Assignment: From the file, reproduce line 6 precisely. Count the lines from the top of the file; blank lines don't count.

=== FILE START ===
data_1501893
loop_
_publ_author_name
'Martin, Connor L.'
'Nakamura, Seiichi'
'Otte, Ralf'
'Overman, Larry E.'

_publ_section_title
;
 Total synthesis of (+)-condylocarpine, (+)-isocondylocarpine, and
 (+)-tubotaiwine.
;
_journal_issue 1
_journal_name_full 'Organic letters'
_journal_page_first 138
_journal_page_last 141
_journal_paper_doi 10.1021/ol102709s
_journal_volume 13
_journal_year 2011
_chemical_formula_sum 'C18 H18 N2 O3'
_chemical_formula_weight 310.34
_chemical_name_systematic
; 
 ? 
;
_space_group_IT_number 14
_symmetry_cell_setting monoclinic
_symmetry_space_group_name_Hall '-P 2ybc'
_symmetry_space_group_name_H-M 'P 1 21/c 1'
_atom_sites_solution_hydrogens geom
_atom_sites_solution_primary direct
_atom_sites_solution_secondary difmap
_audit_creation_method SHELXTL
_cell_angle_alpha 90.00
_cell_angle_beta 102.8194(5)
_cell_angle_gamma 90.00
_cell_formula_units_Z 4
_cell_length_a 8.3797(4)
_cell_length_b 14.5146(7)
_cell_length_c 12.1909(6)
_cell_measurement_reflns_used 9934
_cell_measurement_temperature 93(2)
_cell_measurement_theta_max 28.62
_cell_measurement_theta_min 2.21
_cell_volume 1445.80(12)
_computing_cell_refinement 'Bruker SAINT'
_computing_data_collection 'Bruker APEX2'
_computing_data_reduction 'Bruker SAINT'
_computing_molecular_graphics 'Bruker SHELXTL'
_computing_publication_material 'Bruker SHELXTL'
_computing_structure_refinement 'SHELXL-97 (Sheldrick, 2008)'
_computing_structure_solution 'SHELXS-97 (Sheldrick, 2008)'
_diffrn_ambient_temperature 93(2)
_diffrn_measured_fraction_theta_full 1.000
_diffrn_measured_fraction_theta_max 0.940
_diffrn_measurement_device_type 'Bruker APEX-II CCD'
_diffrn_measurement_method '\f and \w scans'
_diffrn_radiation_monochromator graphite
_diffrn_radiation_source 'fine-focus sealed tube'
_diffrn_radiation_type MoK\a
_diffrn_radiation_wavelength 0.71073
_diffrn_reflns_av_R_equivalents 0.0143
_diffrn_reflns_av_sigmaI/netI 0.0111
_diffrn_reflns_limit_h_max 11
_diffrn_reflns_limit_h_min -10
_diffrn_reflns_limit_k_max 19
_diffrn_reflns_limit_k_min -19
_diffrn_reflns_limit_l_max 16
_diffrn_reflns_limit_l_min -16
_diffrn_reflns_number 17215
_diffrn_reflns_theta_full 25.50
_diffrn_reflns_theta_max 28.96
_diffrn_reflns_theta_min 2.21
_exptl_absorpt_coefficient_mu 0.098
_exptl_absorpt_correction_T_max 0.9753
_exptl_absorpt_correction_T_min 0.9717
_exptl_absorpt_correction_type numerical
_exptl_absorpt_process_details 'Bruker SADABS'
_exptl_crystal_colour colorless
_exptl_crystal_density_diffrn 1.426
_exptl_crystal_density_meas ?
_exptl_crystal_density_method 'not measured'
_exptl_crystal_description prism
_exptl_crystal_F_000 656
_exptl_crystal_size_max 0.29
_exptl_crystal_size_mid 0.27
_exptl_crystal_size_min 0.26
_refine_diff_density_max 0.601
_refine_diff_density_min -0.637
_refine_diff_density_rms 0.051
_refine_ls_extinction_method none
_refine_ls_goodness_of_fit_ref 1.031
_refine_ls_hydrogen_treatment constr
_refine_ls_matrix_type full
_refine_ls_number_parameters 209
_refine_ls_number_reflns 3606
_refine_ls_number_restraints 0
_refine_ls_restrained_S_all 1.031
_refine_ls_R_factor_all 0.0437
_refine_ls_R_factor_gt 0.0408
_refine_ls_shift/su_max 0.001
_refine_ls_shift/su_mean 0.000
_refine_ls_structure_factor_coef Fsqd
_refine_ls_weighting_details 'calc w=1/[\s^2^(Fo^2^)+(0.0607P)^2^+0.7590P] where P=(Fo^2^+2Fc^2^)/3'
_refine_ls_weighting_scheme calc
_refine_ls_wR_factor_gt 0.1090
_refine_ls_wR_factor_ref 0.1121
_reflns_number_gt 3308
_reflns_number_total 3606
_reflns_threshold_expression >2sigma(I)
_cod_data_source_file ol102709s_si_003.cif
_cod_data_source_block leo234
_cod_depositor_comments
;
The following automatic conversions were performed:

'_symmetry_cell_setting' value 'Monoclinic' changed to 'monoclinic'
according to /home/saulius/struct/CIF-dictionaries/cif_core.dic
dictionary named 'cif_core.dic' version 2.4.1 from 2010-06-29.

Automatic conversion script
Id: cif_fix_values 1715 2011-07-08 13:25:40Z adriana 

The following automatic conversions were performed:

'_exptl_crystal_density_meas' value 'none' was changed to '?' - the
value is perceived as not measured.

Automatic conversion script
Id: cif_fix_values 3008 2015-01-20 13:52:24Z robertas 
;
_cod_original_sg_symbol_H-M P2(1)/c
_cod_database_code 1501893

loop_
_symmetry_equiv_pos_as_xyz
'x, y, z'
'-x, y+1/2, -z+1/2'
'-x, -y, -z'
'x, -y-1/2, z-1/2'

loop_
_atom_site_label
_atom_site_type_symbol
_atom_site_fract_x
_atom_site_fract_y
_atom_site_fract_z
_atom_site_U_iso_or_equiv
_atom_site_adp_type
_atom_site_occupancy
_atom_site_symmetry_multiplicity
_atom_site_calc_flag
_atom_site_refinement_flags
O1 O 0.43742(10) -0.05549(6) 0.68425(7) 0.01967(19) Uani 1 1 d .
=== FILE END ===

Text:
'Otte, Ralf'